article by Alan Hayes
Many of us know the feeling of a cramp – whether you’ve been struck down on the sports field or woken with a start in excruciating pain in the middle of the night. A cramp is the involuntary contraction of our skeletal muscle, and it hurts.
Some people often experience cramps after vigorous, high-intensity exercise, but there are also many who experience them with no exercise at all – mostly at night. These “nocturnal” cramps occur with increasing frequency as we age, and are common in pregnancy.
Interestingly, these cramps are usually restricted to the lower limb. This is generally the same as athletes experiencing exercise-associated muscle cramps. So, are the causes the same?
Actually, we don’t really know, but there are several theories.
We know cramps are rarely seen at the start of a sporting contest, but regularly seen at the end. So fatigue seems to be the defining factor in exercise. Some researchers have long suggested dehydration and electrolyte imbalance (such as decreased salt content) as a cause.
But recent reviews have downplayed this theory, as the evidence is mostly observational. This means while there may be an association between dehydration, salt depletion and cramps, we can’t prove one caused the other.
Also, in these studies, people who were prone to cramps didn’t have differences in hydration or electrolyte content compared to people who were not prone to cramps.
And if electrolyte imbalance was implicated, then all the muscles in the body would be affected. But only muscles actively being used tend to cramp, particularly those that cross more than one joint, such as the calf muscle and hamstrings. These may be contracting from a shortened position when the knee is bent.
Muscles have an inbuilt reflex mechanism. When the muscle is tensed, or contracts, a reflexive message is sent to the spinal cord for the muscle to lengthen and relax. This protects the muscle from injury.
The recent reviews suggest what is called the altered neuromuscular control hypothesis to explain cramps. Here, the protective reflex action is disrupted, which usually happens when the muscle is tired. So, in this instance, the muscle contracts, but the usual signal to the spinal cord for it to relax is inhibited. There is now no protective relaxing of the muscle that follows, meaning it contracts for longer than you want it to.
But the reason for neuromuscular fatigue, and why this inhibits the reflex, is not well understood. Cramps are also more common at the start of a sports season, when muscles are less conditioned. This is most likely due to higher levels of fatigue occurring in less trained muscles.
The altered neuromuscular control could also explain nocturnal cramps, as older muscles of inactive people are generally shorter. Whether this is the case in pregnancy is still debated.
Hot conditions have also been associated with increased cramping, but this likely relates to higher rates of fatigue when it’s hot. Despite what people may think, cold doesn’t increase the incidence of cramps, but may be likely to make the severity of cramps worse as reflexes are stronger in cold, stiff muscles.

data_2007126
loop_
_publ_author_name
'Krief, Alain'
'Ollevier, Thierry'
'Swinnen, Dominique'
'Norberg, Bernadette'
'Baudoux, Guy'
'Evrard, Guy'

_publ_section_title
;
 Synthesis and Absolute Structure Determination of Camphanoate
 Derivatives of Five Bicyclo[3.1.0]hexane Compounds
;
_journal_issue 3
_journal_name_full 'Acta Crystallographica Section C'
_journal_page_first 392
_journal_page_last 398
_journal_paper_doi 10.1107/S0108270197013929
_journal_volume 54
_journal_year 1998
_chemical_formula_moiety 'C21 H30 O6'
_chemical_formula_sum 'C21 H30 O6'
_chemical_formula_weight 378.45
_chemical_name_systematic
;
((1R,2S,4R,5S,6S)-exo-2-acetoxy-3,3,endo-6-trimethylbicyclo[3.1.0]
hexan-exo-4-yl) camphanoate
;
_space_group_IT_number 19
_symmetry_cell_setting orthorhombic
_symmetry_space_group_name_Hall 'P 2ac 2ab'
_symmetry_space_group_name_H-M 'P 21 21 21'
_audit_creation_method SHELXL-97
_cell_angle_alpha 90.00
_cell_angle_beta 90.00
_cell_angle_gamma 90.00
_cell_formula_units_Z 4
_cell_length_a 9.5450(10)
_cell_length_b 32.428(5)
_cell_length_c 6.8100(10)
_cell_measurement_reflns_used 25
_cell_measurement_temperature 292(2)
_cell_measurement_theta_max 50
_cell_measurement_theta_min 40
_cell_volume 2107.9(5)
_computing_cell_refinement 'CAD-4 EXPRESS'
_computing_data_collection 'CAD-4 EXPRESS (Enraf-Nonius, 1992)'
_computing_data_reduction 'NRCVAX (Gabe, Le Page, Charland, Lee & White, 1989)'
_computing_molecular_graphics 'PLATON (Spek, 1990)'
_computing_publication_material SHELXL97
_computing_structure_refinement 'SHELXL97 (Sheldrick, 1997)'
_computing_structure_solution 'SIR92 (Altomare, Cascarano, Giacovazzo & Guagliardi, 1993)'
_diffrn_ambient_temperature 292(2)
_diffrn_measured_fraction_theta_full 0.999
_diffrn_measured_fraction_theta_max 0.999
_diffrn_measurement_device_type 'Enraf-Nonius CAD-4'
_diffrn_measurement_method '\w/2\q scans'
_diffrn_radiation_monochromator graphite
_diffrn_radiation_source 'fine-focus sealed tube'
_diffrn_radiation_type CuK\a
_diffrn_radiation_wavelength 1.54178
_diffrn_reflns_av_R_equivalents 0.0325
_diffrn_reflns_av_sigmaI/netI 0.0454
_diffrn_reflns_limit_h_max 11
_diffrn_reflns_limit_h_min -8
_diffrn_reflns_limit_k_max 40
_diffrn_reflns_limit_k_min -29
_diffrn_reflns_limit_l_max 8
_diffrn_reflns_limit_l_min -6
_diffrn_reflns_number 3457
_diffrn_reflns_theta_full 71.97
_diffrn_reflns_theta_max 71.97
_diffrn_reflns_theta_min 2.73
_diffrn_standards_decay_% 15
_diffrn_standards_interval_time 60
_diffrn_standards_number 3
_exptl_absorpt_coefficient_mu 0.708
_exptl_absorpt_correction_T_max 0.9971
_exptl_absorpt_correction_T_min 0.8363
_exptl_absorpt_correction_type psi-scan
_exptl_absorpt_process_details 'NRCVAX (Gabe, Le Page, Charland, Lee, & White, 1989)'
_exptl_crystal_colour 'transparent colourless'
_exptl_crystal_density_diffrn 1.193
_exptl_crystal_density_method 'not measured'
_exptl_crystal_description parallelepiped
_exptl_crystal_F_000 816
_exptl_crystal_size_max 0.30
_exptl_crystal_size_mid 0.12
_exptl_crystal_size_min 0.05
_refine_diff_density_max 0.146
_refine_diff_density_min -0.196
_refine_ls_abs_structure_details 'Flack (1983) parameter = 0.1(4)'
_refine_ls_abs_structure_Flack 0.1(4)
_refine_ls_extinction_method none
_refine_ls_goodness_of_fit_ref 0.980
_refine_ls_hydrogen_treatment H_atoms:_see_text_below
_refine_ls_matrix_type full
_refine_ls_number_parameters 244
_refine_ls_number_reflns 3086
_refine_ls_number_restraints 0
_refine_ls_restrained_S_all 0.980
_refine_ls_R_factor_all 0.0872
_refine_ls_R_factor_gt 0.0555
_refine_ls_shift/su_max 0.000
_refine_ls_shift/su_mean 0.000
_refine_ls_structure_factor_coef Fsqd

Some people seem to experience cramps more often than others, which may be related to the sensitivity of their muscle reflexes.
Fatigue is a clear risk factor, both in long-term endurance athletes and in those participating in high-intensity activities. This is because high-intensity activities require the use of our powerful, fast-contracting fibres (fast fibres), as opposed to lower-intensity activities that use our slower fibres. Fast fibres are more susceptible to fatigue.
Cramps are more prevalent in males, which may be because males have more fast fibres, or because females demonstrate less fatigue when exercising at similar relative intensities.
Nocturnal cramps are more commonly reported in older age. There is also a particularly high prevalence of cramps in pregnancy, generally beginning in the second trimester and often worsening in the third.
No one really knows exactly why this occurs. It may be due to increased fatigue from carrying the extra body weight, or increased pressure on the leg muscles due to slowed return of blood to the heart.
Hormones could play a role too, and there have been suggestions that women taking the contraceptive pill could be more prone to cramping. Connective tissue stiffness is altered by sex hormones.
But, while reflex sensitivity does change with the phases of the menstrual cycle, the muscle stretch reflex is actually lowest at ovulation, and there is limited evidence that the pill affects this.
Salt tablets and magnesium have been commonly used for cramps, but because electrolyte imbalance and dehydration don’t appear to be the cause, their usefulness is debatable.
The best way to get rid of a cramp is by stretching the muscle, since the reflex to do this is likely being inhibited. However, stretching a severely cramping muscle might cause a degree of damage to the muscle.
So, contracting the opposite muscle in the muscle pair (usually on the other side) may be a better approach. This involves, for example, contracting the quadriceps (at the front of the leg) when the hamstrings (at the back of the leg) are cramping.
Given the overall lack of understanding of exactly how cramps occur, evidence-based prevention strategies are few and far between. If fatigue is one of the main causes of increased susceptibility to cramps, then methods to delay fatigue – such as fluid intake and salt replacement during exercise – may help prevent them. This can also aid performance.
Massage (due to reduced nerve sensitivity) and stretching may also help decrease the incidence of cramps, especially in older people.
Provide by The Conversation
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